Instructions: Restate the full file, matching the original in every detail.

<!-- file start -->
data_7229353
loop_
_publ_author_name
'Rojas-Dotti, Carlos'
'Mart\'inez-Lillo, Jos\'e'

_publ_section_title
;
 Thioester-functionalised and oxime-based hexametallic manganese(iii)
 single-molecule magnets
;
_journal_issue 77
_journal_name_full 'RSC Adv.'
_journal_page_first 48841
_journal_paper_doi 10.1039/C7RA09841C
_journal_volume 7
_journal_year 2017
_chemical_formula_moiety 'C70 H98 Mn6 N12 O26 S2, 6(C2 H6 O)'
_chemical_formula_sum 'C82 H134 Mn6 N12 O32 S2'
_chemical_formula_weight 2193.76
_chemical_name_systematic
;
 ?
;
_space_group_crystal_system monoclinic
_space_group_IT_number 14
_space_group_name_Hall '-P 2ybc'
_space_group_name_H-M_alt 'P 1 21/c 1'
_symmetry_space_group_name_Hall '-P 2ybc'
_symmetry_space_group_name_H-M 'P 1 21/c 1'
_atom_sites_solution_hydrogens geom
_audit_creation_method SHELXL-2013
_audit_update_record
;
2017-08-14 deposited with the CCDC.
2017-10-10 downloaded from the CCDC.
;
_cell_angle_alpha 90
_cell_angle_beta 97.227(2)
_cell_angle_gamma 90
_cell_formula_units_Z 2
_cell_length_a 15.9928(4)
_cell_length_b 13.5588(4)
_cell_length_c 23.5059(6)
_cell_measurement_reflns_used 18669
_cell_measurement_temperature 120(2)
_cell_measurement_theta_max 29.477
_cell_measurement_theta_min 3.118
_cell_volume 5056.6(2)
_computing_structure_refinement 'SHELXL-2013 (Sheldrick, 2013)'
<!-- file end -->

data_7229353
loop_
_publ_author_name
'Rojas-Dotti, Carlos'
'Mart\'inez-Lillo, Jos\'e'

_publ_section_title
;
 Thioester-functionalised and oxime-based hexametallic manganese(iii)
 single-molecule magnets
;
_journal_issue 77
_journal_name_full 'RSC Adv.'
_journal_page_first 48841
_journal_paper_doi 10.1039/C7RA09841C
_journal_volume 7
_journal_year 2017
_chemical_formula_moiety 'C70 H98 Mn6 N12 O26 S2, 6(C2 H6 O)'
_chemical_formula_sum 'C82 H134 Mn6 N12 O32 S2'
_chemical_formula_weight 2193.76
_chemical_name_systematic
;
 ?
;
_space_group_crystal_system monoclinic
_space_group_IT_number 14
_space_group_name_Hall '-P 2ybc'
_space_group_name_H-M_alt 'P 1 21/c 1'
_symmetry_space_group_name_Hall '-P 2ybc'
_symmetry_space_group_name_H-M 'P 1 21/c 1'
_atom_sites_solution_hydrogens geom
_audit_creation_method SHELXL-2013
_audit_update_record
;
2017-08-14 deposited with the CCDC.
2017-10-10 downloaded from the CCDC.
;
_cell_angle_alpha 90
_cell_angle_beta 97.227(2)
_cell_angle_gamma 90
_cell_formula_units_Z 2
_cell_length_a 15.9928(4)
_cell_length_b 13.5588(4)
_cell_length_c 23.5059(6)
_cell_measurement_reflns_used 18669
_cell_measurement_temperature 120(2)
_cell_measurement_theta_max 29.477
_cell_measurement_theta_min 3.118
_cell_volume 5056.6(2)
_computing_structure_refinement 'SHELXL-2013 (Sheldrick, 2013)'